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Japanese Cheesecake - 3 Ingredients

Sarah W


Japanese Cheesecake - 3 Ingredients by watereverysunday (Copyright)

Japanese Cheesecake - 3 Ingredients by watereverysunday (Copyright)


Hi everyone! Full Spring is blown except for seasonal pollen. Sorry allergy sufferers, including myself. Achoo!! Regardless, the weather is perfect, nice breezes and the streets are filled with blooming flowers everywhere you walk.

That said, let's bake something light and fluffy. It is Spring after all. I was at a Korean bakery the other day and picked up a mini Japanese cheesecake that I enjoyed a lot. This made me think of this recipe blog that was sitting in my blog drafts for some time. So, it seems that now is a perfect time to finish it up! 

Japanese cheesecake is much lighter and more chiffon and french soufflé-like version which is different from a heavier American cheesecake and with the graham cracker bottom. Both are so delicious but if you've never tried Japanese Cheesecake, here is the chance to bake a new cake and eat it, too!  

A brief history of Japanese Cheesecake from Wikipedia.

The recipe was created by Japanese chef Tomotaro Kuzuno, who was inspired by a local German käsekuchen cheesecake during a trip to Berlin in the 1960s. It is less sweet and has fewer calories than standard Western style cheesecakes, containing less cheese and sugar. The cake is made with cream cheese, butter, sugar and eggs. Similar to chiffon cake or soufflé, Japanese cheesecake has a fluffy texture produced by whipping egg white and egg yolk separately. It is traditionally made in a water bath or double boiler.  It is also a signature dish of Uncle Tetsu in Japan.


Image Source: Uncle Tetsu's Cheesecake 


You could go with a more traditional approach with more classic ingredients but I am a lazy baker and will do anything to get things done by a fail proof and no brainer method. That said, only 3 ingredients used, with a few options for your taste preference. 


That said, cut the noises and let's bake!



Recipe Yields 8 or 9 Inch Pan Size Cake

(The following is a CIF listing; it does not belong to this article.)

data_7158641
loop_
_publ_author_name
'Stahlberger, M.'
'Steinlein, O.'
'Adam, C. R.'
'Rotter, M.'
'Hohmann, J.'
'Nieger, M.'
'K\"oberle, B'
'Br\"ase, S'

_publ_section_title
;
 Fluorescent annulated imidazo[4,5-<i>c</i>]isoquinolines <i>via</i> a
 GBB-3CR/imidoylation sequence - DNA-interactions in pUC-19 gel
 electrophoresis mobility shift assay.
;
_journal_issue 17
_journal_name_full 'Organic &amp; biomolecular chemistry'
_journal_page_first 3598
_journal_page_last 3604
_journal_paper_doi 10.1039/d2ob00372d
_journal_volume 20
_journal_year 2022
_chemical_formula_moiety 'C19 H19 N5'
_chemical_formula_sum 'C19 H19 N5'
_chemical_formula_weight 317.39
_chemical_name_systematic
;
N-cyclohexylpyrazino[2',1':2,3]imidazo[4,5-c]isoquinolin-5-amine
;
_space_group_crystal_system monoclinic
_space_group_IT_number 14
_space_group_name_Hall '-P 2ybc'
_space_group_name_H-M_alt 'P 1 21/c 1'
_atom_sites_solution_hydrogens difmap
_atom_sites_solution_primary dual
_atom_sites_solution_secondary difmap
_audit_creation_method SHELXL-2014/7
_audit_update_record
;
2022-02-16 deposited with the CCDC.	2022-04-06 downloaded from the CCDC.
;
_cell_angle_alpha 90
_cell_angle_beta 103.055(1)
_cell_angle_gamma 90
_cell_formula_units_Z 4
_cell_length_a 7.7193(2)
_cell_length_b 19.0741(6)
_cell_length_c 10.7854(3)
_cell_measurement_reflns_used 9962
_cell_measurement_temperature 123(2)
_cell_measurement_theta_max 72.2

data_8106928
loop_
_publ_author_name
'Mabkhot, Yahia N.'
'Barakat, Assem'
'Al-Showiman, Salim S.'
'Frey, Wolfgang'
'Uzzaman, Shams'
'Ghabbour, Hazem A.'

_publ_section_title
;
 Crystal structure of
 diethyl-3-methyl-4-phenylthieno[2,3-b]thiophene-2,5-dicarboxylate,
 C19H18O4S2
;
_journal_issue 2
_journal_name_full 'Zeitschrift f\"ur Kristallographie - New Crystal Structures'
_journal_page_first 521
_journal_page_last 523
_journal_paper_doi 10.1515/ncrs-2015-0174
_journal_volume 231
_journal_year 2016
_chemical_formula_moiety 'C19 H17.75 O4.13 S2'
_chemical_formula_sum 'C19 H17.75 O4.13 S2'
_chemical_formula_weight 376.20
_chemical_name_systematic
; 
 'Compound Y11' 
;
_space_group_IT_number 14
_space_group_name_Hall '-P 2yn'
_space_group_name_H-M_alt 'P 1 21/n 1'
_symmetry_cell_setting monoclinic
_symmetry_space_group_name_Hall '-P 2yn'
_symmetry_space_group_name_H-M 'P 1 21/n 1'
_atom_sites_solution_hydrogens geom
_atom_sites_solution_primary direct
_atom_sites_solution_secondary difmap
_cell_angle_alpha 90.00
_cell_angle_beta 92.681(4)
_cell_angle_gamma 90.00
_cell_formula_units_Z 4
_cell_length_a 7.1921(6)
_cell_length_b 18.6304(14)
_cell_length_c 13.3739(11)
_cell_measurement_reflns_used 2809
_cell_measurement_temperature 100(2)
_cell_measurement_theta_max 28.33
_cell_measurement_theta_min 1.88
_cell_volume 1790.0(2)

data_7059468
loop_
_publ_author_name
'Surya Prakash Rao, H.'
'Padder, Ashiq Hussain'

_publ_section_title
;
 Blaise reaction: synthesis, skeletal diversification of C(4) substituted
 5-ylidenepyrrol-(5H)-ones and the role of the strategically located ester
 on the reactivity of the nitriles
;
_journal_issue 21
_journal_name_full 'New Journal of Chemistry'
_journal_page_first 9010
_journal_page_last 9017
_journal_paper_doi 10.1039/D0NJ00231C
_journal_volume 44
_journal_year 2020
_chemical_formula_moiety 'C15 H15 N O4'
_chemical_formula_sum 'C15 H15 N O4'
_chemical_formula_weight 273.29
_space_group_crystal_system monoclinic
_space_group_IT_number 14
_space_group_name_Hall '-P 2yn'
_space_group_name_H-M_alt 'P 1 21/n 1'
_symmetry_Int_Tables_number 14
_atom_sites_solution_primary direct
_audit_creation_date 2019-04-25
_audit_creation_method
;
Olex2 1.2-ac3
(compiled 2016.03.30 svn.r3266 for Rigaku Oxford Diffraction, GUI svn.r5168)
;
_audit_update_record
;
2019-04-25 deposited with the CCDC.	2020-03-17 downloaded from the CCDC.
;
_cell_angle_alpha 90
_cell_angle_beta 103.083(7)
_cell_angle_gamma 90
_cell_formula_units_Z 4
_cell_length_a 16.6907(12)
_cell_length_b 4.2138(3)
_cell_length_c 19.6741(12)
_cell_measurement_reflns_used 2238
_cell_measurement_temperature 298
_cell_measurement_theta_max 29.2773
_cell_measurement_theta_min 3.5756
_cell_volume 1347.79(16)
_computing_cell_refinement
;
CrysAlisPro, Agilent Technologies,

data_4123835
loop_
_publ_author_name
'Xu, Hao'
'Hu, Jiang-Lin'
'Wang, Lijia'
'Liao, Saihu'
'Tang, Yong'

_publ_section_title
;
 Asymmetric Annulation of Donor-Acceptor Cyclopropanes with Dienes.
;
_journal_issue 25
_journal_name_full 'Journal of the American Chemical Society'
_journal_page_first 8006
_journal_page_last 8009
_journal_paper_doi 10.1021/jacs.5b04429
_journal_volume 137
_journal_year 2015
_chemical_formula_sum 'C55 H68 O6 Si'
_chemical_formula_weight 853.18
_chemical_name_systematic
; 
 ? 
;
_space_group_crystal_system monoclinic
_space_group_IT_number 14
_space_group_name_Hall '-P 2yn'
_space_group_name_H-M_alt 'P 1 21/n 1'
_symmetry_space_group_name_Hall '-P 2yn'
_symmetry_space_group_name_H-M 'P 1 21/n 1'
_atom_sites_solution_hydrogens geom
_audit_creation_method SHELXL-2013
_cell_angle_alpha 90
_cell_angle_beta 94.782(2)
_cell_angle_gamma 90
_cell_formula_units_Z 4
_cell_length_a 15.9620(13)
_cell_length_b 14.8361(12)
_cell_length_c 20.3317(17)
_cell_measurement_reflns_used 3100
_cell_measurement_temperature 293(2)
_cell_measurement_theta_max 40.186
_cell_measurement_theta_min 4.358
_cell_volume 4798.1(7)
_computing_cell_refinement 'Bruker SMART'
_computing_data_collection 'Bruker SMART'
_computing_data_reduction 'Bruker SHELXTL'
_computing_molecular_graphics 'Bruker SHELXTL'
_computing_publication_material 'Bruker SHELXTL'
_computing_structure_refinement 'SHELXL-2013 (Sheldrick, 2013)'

1. Block Cheesecake (not the whipped one) - 1 Pack, 8 Oz
  2. White Chocolate - 2 Bars or Baking Chips, 9 Oz 
  3. 6 Large Eggs
  4. Cream or Tartar, Vanilla Extract, Lemon Zest (Optional)*
  5. Fresh Strawberries, berries, kiwi and mandarine orange, my faves. (Optional)*
*Optional: Cream of Tartar for whipping egg white, vanilla extract or lemon zest for extra flavoring and zing, and fresh fruits for garnishing and finishing touch.



  • Large Square Roasting Pan to contain cake baking pan
  • 8 or 9 Inch Round or Square Baking Pan
  • Electric mixer or hand whisker
  • Silicone Spatular
  • Parchment paper or baking spray



3 Ingredients Japanese cheesecake 

The key point that makes this recipe instantly simpler with 3 ingredients and a kind of cheatsheet for the original recipe is that this recipe uses white chocolate instead of traditional milk, sugar, butter etc. White chocolate already has milk, sugar and cocoa butter but less sweeter than traditional recipes with more sugar.  

I read some posts about the same recipe online that warned of failing a couple of times before succeeding. I guess that I've baked other chiffon cakes in the past and that made me an 1st time achiever with this recipe and called it quick and easy. That said, I recommend you read it first, study a bit and plan ahead instead of winging it, wishing somehow you will get lucky.